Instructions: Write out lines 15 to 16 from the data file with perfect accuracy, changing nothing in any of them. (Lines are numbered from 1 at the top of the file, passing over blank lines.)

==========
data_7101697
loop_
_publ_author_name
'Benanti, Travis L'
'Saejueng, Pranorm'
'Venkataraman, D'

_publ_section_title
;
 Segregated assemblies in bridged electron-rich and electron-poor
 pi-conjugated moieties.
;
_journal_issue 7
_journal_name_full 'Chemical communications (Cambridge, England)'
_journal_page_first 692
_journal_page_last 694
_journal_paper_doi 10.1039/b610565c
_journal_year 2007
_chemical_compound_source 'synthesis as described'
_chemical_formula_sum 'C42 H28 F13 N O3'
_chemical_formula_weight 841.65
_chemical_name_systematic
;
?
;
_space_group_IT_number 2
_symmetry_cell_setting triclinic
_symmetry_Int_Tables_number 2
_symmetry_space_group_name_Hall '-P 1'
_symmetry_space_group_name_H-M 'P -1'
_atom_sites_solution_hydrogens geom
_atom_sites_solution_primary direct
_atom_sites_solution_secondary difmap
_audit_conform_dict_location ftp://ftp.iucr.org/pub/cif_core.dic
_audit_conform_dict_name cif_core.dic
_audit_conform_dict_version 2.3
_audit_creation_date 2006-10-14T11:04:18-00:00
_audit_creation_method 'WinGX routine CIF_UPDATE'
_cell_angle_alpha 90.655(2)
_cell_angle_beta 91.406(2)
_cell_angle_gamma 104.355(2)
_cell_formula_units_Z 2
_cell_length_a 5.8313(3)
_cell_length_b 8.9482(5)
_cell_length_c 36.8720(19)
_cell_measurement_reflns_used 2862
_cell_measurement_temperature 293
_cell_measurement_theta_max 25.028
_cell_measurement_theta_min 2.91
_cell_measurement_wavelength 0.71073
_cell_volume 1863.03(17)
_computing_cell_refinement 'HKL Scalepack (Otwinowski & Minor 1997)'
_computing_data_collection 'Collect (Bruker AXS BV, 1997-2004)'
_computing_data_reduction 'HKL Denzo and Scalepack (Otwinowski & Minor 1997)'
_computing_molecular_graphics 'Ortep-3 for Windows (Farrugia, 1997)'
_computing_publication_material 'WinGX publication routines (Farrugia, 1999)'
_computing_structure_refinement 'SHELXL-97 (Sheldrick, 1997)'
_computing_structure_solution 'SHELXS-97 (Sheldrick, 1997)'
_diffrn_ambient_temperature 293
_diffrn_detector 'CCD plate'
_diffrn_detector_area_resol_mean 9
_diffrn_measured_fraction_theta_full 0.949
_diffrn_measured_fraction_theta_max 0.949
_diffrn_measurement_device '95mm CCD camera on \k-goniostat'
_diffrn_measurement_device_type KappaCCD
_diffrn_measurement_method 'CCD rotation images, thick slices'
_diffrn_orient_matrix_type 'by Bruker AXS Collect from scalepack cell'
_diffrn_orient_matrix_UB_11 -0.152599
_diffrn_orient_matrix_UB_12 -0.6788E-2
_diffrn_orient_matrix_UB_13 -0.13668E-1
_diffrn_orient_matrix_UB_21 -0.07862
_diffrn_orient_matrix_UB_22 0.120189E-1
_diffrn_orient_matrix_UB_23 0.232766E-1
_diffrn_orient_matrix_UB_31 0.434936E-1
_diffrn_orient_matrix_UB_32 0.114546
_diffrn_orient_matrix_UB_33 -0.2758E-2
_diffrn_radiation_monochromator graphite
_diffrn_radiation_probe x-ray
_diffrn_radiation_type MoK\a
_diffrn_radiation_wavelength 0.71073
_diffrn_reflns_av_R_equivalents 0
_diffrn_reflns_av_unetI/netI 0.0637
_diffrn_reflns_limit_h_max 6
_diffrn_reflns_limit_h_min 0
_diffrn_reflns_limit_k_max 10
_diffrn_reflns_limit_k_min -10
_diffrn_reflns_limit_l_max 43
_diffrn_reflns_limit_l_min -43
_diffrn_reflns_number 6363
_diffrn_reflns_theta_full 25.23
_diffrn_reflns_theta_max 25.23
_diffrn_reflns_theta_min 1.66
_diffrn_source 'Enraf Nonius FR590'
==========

_journal_page_last 694
_journal_paper_doi 10.1039/b610565c